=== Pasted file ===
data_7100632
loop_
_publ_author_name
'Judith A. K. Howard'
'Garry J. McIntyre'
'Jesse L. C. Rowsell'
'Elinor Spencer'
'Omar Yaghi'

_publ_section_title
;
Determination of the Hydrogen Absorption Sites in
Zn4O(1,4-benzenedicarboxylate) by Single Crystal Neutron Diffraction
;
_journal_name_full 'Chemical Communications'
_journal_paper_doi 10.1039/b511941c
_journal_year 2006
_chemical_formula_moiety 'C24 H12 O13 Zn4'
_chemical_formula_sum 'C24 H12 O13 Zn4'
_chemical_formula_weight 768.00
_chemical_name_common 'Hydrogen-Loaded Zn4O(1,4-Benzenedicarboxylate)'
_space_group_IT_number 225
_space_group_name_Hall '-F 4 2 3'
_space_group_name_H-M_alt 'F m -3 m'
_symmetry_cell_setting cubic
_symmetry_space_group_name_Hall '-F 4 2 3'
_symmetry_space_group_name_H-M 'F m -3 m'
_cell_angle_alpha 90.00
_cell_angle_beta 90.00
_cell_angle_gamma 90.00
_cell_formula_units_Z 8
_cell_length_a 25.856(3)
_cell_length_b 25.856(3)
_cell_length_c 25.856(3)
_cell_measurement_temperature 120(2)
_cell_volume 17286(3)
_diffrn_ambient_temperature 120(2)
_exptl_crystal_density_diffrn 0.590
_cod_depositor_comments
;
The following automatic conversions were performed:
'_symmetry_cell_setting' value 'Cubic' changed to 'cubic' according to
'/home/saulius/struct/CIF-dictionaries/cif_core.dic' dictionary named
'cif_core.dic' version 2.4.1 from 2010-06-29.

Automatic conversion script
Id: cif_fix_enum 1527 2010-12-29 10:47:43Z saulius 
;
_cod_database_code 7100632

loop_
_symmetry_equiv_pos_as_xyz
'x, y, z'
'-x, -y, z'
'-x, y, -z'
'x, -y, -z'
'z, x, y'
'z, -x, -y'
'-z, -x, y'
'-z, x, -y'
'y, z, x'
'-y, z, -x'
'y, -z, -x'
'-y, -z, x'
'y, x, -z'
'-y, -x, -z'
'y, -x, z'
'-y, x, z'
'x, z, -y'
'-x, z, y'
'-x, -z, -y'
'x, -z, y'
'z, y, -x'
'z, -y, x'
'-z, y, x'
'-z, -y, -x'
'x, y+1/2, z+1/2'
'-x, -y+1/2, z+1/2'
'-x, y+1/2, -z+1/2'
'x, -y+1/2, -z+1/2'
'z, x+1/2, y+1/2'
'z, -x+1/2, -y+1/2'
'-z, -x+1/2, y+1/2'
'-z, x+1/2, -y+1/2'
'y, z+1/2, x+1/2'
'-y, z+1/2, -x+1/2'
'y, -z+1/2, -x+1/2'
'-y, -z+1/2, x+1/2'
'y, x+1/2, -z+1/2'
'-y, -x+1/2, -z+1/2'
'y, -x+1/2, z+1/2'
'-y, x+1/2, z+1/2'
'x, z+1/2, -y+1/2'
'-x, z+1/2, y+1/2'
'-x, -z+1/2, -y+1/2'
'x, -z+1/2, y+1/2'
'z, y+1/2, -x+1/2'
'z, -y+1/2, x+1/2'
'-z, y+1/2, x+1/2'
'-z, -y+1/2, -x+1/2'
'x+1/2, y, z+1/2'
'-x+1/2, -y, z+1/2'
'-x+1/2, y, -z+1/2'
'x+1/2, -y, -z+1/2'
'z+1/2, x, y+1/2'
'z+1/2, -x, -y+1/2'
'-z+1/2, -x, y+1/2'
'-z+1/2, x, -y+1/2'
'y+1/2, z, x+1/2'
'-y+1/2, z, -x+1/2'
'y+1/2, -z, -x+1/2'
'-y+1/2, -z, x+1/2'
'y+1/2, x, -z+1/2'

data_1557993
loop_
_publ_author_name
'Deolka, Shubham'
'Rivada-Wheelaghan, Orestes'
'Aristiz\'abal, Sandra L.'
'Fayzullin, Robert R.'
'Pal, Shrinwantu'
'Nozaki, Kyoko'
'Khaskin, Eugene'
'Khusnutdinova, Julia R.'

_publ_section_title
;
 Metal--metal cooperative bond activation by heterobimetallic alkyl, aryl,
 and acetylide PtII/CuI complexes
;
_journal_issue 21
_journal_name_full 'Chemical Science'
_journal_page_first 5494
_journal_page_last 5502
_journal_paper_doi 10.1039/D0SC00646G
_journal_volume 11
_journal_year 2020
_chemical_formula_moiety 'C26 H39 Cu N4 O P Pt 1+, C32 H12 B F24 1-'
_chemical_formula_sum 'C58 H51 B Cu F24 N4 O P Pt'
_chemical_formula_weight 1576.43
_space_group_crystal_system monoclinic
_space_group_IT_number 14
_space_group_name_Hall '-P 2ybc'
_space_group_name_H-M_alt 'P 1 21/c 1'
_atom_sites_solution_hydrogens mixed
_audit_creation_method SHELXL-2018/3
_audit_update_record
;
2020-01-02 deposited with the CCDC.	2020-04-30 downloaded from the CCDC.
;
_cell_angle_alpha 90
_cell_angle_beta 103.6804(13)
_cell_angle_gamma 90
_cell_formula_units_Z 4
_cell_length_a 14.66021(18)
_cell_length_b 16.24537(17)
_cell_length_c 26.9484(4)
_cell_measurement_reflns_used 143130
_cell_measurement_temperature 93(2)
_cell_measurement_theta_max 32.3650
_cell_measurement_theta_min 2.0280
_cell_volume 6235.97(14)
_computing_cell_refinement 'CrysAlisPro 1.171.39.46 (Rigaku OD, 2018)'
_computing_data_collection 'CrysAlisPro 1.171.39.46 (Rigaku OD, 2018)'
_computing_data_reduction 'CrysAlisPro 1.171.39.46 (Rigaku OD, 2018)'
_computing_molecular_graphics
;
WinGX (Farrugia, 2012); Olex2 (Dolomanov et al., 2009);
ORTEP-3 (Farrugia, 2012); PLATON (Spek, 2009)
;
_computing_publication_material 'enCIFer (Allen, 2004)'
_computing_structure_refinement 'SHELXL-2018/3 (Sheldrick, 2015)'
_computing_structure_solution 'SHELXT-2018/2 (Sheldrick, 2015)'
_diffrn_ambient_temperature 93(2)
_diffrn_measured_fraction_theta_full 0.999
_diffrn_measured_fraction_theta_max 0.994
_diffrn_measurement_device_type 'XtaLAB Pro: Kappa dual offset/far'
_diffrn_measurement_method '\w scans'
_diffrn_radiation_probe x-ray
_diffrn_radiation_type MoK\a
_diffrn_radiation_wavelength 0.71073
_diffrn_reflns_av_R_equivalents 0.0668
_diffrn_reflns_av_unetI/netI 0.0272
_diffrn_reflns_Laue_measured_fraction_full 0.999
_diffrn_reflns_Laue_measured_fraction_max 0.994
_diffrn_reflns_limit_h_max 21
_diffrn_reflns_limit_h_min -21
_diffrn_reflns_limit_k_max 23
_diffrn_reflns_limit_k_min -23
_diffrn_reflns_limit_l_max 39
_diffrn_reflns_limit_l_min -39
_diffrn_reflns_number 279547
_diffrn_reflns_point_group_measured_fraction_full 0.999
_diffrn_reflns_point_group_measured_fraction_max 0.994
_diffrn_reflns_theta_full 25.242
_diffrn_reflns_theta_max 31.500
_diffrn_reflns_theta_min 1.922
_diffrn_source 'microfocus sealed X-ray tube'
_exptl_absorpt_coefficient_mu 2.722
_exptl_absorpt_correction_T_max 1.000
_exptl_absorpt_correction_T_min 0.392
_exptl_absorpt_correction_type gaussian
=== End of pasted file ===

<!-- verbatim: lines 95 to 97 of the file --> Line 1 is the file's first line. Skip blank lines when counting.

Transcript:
'z, -y+1/2, x+1/2'
'-z, y+1/2, x+1/2'
'-z, -y+1/2, -x+1/2'